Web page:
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A reader asked me how I came out to my family and my family they responded. I decided to make my answer public in case others had the same question.

Even though I live in the South and my family is Christian, I have had very little fall out from my coming out as an atheist. I’ve been very lucky.

I should clarify that it’s been well over ten years since I came out to my family; therefore, my memory of those events are a bit hazy. But, I will do my best to recount my experiences as well as possible.

Coming out to my husband was not really necessary because both of our views on religion had already been in the process of evolving. We had been having many discussions about religion up to that point. Therefore, the fact that I no longer had a belief in a god was not a considerable revelation to him. While he had not yet come to the same conclusion, he was very accepting of the fact that I had.

I don’t have a clear memory of telling my mother or my grandmother that I am an atheist, but I do remember that I told them bluntly. Even though I knew they would not be happy about my becoming an atheist, I never really feared that they would disown me. My grandmother took it very well. I remember that she asked me if it would be OK to use the religious-themed wrapping paper she had for my Christmas gifts. She didn’t want to offend me. Of course, I didn’t mind. I wouldn’t want her to have to buy new wrapping paper just for me.

My mother was clearly bothered but she never became angry. She did attempt to change my mind. She would say things like “Well I think Jesus is the truth and the light” — but she could never actually explain what she meant by that. She also lent me a copy of Lee Strobel’s book The Case for Christ. I read the book and found it full of really bad arguments. If I had to do it all over, I would say, I will read your book if you read a book of mine. One book I might have used would be Carl Sagan’s The Demon-Haunted World. Of course, I had not read that book at the time. While visiting my mother, I discovered that she had also arranged for her preacher to visit in order to attempt to talk me out of my atheism. I told her that I was not interested and she canceled it. At the time I didn’t have much interest in debating religion and I just wanted to spend my visit home doing other things. In retrospect, I can now see that it might have been an interesting discussion. I wonder what he might have said to me.

I haven’t come out to relatives who I see once a year or less. I’m not hiding it, but it has just never come up in our conversations. This did make for an awkward moment once when a relative who was going through a tough time; she asked me to pray for her. I didn’t feel like that was a good time to bring up the fact that I didn’t think there was any deity listening to prayers. I agreed to pray for her because she asked me to, and I did pray because I wanted to keep my promise. I don’t think I ever told her that I am an atheist, but I suspect she may have figured it out by some of the things I have liked and posted on social media.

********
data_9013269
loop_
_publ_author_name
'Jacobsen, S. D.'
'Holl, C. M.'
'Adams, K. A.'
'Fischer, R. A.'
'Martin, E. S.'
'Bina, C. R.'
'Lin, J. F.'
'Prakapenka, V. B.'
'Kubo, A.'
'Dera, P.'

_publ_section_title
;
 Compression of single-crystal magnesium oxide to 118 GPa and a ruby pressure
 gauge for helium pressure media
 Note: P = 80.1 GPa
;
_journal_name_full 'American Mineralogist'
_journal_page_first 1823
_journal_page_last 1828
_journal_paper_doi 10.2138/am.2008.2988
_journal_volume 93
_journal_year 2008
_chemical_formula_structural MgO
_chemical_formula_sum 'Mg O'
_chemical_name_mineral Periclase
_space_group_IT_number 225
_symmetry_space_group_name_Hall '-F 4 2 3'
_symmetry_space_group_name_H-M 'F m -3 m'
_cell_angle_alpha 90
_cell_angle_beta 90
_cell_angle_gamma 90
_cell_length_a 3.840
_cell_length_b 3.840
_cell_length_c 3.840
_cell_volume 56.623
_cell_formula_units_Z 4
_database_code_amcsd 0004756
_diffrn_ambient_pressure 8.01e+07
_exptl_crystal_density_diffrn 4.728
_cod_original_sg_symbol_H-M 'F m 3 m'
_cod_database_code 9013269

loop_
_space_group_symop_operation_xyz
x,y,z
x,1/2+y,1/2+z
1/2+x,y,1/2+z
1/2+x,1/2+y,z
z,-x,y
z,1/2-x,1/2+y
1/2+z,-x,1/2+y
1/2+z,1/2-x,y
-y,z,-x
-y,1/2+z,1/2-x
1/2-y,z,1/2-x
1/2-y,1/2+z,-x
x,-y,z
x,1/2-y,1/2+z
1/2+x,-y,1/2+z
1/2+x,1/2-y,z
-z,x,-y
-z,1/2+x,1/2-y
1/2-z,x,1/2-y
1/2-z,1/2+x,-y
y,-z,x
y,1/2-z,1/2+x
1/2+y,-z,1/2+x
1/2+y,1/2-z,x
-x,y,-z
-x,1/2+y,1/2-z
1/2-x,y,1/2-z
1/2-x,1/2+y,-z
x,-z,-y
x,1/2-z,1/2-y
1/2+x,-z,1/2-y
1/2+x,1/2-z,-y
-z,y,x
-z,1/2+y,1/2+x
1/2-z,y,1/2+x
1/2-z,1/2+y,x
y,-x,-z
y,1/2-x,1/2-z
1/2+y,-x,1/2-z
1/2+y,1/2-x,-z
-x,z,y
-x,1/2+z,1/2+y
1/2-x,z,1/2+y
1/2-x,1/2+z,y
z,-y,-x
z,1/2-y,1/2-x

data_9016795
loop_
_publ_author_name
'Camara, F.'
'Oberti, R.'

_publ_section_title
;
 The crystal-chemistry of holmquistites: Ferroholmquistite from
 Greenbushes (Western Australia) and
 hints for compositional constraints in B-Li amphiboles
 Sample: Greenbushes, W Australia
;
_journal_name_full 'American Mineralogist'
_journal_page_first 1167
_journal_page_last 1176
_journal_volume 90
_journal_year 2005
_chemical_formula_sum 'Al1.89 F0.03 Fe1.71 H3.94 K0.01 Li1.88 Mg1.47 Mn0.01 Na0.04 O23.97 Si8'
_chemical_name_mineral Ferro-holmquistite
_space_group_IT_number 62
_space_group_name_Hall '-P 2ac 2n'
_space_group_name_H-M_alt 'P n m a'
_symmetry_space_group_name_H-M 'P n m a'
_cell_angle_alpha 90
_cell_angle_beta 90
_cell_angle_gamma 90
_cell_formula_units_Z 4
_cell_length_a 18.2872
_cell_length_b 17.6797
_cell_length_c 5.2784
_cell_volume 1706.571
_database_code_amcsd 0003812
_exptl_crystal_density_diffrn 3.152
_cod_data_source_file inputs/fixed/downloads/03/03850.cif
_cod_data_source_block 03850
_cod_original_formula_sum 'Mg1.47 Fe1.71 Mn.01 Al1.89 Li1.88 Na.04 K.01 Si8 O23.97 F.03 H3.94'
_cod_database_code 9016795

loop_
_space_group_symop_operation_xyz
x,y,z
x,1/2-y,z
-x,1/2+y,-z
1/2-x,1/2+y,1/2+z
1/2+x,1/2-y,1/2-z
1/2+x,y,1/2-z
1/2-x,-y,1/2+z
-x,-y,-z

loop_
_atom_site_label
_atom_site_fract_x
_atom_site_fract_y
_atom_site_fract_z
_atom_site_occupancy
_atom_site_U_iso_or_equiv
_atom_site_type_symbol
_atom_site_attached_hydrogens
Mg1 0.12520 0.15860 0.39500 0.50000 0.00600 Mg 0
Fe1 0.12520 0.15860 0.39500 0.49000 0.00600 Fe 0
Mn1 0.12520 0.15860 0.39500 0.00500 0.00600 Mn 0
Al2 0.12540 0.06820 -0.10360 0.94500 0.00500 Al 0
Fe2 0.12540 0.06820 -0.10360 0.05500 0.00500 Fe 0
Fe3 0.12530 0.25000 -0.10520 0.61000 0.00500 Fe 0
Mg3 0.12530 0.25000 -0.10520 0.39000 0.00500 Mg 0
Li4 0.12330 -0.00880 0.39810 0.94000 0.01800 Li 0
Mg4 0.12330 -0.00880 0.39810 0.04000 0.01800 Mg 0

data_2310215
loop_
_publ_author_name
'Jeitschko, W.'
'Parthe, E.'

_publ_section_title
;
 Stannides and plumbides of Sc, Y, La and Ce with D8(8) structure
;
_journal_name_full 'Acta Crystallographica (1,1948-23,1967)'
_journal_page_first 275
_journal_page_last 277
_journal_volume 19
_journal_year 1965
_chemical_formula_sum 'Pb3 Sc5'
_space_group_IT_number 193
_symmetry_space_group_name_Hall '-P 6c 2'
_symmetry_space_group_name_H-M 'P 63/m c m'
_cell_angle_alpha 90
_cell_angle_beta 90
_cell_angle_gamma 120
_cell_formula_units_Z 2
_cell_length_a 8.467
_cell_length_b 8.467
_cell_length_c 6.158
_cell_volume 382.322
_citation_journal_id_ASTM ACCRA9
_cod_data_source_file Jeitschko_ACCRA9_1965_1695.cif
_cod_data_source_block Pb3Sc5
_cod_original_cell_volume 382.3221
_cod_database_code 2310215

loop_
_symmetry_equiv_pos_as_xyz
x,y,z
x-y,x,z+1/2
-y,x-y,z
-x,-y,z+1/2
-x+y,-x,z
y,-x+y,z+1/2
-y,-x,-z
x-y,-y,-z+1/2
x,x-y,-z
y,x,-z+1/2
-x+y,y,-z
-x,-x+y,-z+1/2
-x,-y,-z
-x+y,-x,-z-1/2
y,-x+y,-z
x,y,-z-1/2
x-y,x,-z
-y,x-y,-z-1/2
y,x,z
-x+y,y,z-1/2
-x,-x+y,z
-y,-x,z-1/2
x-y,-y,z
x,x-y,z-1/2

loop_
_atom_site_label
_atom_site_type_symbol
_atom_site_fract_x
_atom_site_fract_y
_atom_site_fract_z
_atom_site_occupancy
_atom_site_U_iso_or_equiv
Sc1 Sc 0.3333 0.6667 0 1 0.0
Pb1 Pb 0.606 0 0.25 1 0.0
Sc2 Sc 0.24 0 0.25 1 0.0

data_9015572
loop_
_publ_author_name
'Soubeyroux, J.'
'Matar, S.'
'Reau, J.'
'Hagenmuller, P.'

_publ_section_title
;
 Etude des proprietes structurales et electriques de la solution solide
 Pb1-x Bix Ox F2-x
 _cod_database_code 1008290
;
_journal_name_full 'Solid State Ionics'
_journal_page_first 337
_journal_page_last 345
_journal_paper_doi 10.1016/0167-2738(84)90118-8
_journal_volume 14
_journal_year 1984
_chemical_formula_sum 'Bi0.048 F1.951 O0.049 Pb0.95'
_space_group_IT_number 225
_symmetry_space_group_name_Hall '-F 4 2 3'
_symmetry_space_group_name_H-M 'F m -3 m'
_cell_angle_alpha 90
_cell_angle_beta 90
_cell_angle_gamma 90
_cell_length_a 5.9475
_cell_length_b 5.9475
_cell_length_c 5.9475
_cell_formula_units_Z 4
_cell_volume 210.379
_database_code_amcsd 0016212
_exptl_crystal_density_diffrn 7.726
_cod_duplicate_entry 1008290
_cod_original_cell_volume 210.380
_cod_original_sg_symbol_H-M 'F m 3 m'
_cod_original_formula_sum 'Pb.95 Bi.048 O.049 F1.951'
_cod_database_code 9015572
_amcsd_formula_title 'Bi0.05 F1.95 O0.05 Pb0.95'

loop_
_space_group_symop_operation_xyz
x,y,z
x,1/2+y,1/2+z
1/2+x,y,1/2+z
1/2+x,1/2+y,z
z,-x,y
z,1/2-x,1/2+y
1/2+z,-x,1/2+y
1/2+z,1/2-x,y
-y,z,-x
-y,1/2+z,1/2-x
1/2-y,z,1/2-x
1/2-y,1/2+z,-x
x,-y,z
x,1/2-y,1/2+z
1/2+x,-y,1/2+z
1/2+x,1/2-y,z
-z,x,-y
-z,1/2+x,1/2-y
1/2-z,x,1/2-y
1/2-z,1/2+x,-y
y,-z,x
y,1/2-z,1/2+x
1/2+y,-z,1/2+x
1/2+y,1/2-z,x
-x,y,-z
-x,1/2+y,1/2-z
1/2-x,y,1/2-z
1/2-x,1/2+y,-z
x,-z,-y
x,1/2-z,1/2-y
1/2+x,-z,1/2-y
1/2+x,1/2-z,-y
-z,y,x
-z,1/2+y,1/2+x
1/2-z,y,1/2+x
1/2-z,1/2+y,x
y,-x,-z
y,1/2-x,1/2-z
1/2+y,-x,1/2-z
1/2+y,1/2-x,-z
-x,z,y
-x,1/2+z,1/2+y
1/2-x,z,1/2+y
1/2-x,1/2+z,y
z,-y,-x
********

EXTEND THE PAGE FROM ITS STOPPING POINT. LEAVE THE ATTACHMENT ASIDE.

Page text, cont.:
My close friends, who I talk to on a regular basis, know that I am an atheist. Not all of my friends are religious, but those who are took my coming out pretty well. Some were surprised but very few of them had a negative reaction. I had one friend who I was worried about coming out to. She is very religious and I feared that if she knew I was an atheist it might put a strain on our friendship. One day she offhandedly mentioned me being an atheist. I was shocked. It turned out that my daughter had mentioned it to her back when we first met. I had no idea that she knew. All that time I had been going out of my way trying to not let her find out and she knew all along. I had to laugh when I realized it.

Only two of friends seemed to have much of a reaction to my becoming an atheist. One of these friends seemed to take my non-belief personally. Discussing religion seemed to make things worse. We tried just avoiding the topic but I think it did affect our friendship. The other friend is more of an acquaintance. After we became Facebook friends, she put together the fact that I am an atheist from Facebook pages that I had liked. My being an atheist seemed to bother her a great deal. She sent me a few messages I didn’t understand and then unfriended me on Facebook. When I run into her, she is still very pleasant. However, I don’t think our friendship will ever go beyond a friendly hello because of our differences in opinion on this subject.

Even though I have had very little fall out from my atheism, I tend not to advertise it. If anyone asks me, I will tell them. And, if anyone spends a lot of time reading my Facebook page, they will figure it out. However, I still worry that my family members or I will suffer negative affects because of it. I worry about it affecting things such as our future job opportunities. That is the reason that I post to this blog anonymously (so far anyway). My fears may be unfounded; I hope so. Eventually, I would like to be even more public about my atheism than I have been. I realize that the more people who are out, the easier it will be for all atheists to gain acceptance.

Those who are thinking about coming out atheist may want to read
Coming Out Atheist: How to Do It, How to Help Each Other, and Why.While I have not yet read the book, I have heard good things about it.

Atheists:
Have you come out to your family and friends? If not, why not? If so, please describe your experience?

Theists:
Have you had anyone come out as an atheist to you? If so, how did it go? If not, how would you react if your spouse or one of your children came out as an atheist?


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